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Story Publication logo October 22, 2013

Road Safety and Traffic Laws in Jamaica


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Roads Kill

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Johnson Town, Lucea, Jamaica. Image by Roger Russell via Flickr. Jamaica, 2013.

The snaking, sun-scorched streets of Kingston, Jamaica's capital, are dotted with thousands of signs advocating road safety. "Want to spend time with your family? DON'T SPEED, SPEED KILLS," shouts one. "You may be dead wrong if you overtake carelessly," warns another. Nary a stretch of asphalt is without some kind of cautionary signage.

The signs are the most visible example of a wide-ranging and long-standing campaign against Jamaica's poor road safety record. The government only introduced a breathalyzer program in 1995 to combat drunk driving and passed seat belt legislation in 1999. But just over a decade ago the rate of road deaths was still 15.6 per 100,000.

Attitudes towards road safety are clearly improving. Jamaica's roads used to be a deathtrap that almost rivaled its more crime-ridden neighborhoods, but aside from a few bad years, fatalities have fallen relatively steadily for over two decades. In 1991 the rate of road deaths was 18.5 per 100,000, but in 2012 the fatality ratio fell to just 9.5, according to the Statistical Institute of Jamaica. That is below the U.S. rate, and approaching Cuban and Canadian levels. In absolute terms, last year's 260 fatalities were the lowest on record.

The National Road Safety Council (NRSC) is now aiming to bring road deaths to below 240 by 2016. "While we are pleased with the declines, scaling up of efforts will be paramount to ensure that we maintain the gains of last year, into the decade," Duane Ellis, general manager of the Jamaica Automobile Association, told local media earlier this year.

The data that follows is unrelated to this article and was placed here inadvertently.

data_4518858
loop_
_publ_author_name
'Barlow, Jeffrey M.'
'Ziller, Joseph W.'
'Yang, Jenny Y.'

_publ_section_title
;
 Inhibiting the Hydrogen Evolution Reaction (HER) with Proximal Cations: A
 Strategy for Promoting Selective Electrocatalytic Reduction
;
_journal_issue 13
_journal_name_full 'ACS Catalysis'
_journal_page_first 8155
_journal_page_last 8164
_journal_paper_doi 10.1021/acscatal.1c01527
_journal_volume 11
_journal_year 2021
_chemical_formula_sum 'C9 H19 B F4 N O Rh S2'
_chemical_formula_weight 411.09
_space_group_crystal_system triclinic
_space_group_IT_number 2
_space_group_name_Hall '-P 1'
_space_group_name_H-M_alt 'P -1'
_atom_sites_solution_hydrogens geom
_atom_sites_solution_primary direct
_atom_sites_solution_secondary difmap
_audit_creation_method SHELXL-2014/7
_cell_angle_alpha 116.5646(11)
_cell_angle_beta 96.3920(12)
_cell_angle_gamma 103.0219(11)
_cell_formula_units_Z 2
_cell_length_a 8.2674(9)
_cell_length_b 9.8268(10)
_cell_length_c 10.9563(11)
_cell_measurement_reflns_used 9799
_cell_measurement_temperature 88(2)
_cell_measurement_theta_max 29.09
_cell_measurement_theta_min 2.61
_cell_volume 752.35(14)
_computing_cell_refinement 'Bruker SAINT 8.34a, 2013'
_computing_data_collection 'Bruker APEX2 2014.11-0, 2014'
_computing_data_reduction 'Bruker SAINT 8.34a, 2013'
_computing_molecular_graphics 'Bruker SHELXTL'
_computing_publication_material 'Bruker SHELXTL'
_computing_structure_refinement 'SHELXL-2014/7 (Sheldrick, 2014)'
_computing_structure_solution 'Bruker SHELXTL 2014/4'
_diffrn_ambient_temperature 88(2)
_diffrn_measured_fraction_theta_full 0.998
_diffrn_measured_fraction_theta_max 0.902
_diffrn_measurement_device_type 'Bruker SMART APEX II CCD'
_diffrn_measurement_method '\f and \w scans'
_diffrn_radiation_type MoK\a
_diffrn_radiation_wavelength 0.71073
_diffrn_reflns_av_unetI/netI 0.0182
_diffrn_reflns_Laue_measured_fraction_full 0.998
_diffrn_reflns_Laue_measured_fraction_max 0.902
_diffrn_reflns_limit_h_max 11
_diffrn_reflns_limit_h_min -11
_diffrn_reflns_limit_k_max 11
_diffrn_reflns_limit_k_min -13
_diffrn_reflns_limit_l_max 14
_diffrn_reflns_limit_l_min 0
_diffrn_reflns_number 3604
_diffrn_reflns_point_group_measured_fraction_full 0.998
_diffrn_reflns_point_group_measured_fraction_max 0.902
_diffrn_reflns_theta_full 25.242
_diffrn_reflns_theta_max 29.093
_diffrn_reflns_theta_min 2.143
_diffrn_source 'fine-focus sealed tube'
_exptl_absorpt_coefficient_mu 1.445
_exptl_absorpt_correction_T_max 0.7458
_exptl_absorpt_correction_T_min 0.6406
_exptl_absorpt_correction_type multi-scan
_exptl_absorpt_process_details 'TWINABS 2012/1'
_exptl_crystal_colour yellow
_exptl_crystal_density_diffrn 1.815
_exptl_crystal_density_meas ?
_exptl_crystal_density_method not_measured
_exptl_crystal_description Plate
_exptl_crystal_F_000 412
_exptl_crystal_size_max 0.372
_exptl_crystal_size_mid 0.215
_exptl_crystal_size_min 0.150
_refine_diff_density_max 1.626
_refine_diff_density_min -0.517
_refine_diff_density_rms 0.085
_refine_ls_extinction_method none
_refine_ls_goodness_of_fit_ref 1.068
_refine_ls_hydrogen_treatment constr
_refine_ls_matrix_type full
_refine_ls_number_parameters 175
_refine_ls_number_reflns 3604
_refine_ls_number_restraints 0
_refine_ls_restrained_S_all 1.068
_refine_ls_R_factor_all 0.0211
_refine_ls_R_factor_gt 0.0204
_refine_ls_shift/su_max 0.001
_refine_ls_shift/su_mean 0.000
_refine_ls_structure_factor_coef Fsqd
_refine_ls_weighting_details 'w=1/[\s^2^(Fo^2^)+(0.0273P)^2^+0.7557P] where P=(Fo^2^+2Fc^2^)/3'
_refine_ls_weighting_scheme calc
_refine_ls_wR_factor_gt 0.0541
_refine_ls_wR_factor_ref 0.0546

Earlier this month the NRSC announced a series of new initiatives to hold on to and extend the gains of recent years: auditing a main road in Chudleigh, in Jamaica's Manchester parish, and recommending ways to improve its safety; rolling out a school transportation scheme in more areas; and campaigning for the judiciary to take stronger action against repeat traffic offenders. Jamaica's Island Traffic Authority cannot suspend or revoke driver's licenses, but the courts can do so to if the circumstances warrant it.

Indeed, much remains to be done. Drivers now usually buckle their seat belts and show more caution on the roads. But driving under the influence of alcohol or drugs remains a problem, and the proliferation of more advanced mobile phones is causing more accidents among more easily distracted drivers.

Perhaps the biggest problem is motorcyclists. Many still eschew helmets – despite a plethora of road signs that say "Protect your head. Don't end up dead." Forty-two motorcyclists were killed in Jamaica last year, roughly the same number as in the early 1990s.

But proper motorcycle helmets are expensive, and Jamaica is in the middle of a systemic economic crisis. The country had to be bailed out by the International Monetary Fund again this year, and the mandated government spending cuts and tax hikes are hurting everyone. For many Jamaican motorcyclists – often poorly-paid couriers – the cost of even a basic but life-saving $50 helmet may just be prohibitive.



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